Capital Report: 05-30-2014

May 30, 2014

As voting rights groups wrapped up their case in Florida’s redistricting trial this week, a picture emerged of GOP operatives working behind the scenes to get their maps submitted to the Legislature. As Jessica Palombo reports, questions centered on exactly how a Republican-generated map got submitted under the name of an FSU student.

As Florida State University continues its search for a new president, many of the school’s faculty and observers are crying foul over the selection process.  Lynn Hatter reports the front-runner for the job is a powerful political figure who admits his academic credentials aren’t spectacular.  That has a number of critics crying that the search process would appear to be rigged in his favor.

A U.S. Supreme court ruling will change the way Florida evaluates whether a death row inmate should be exempt from execution. Regan McCarthy reports Florida is one of a handful of states that basis whether an inmate is intellectually disabled and therefore ineligible for execution on a hard line test score.

In a month, Florida Department of Juvenile Justice Secretary Wansley Walters will be retiring from her role. As the agency’s first female head, she’s also one of the longest serving agency heads under Governor Rick Scott. She’s been responsible for a number of innovations, including a civil citation program that has helped reduce the overall juvenile crime-rate. Sascha Cordner recently sat down with the outgoing Secretary to talk about her stepping down from her role and what may lie ahead for her.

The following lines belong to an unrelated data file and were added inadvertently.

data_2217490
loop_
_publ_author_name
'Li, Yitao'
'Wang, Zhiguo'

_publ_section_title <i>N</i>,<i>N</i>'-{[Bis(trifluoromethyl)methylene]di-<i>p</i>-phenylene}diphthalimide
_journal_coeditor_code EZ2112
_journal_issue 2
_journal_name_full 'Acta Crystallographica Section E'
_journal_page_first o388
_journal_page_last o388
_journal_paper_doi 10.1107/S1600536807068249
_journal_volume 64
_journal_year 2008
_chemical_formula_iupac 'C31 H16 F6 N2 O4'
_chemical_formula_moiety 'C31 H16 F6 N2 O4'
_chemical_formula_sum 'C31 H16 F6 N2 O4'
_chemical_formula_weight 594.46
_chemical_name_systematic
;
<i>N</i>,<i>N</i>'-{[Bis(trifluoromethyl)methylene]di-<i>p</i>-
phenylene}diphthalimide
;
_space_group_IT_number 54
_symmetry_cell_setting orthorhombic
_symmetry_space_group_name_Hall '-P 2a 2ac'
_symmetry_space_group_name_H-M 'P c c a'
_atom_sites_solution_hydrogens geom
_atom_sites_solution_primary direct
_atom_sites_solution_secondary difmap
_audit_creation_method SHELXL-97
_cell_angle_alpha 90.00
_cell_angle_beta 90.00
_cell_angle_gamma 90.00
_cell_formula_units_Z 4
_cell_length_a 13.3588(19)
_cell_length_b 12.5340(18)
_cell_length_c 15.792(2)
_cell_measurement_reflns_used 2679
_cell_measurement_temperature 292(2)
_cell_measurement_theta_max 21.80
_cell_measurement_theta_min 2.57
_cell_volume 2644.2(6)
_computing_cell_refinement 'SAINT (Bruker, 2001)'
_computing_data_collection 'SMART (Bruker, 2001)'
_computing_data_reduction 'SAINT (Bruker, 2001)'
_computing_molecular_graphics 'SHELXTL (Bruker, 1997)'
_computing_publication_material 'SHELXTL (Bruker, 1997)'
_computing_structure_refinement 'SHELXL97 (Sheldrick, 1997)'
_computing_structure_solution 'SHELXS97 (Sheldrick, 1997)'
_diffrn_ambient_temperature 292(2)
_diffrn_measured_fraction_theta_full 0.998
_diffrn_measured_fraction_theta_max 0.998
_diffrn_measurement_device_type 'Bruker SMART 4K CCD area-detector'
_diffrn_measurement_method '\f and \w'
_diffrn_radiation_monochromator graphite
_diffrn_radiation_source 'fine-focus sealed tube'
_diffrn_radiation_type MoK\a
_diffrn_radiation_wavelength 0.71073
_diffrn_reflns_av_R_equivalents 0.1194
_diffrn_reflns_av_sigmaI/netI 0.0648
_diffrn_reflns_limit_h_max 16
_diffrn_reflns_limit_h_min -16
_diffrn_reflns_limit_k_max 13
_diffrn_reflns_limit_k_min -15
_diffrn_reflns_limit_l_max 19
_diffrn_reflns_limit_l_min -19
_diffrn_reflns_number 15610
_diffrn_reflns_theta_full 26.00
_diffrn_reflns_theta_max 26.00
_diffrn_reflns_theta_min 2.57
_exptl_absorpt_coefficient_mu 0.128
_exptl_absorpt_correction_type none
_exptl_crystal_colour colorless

Next week, Governor Rick Scott will have the final say on the nearly eighty-billion dollar state budget passed by the legislature earlier this month.  Now a quarter of a million dollars doesn’t seem like much in the midst of that veritable ocean of spending.  But, as Ryan Benk reports, officials at one particular environmental school have their fingers crossed, hoping the governor approves their relatively miniscule appropriation.  Those officials say that small investment could help save a seventy-one million dollar Florida industry.

The Florida Legislature was back in session this week.  It just wasn’t the legislature most Floridians are familiar with.  As Caitie Switalski reports, the Florida Model Legislature came to argue bills just like real senators and representatives who sat in the same chambers only weeks before.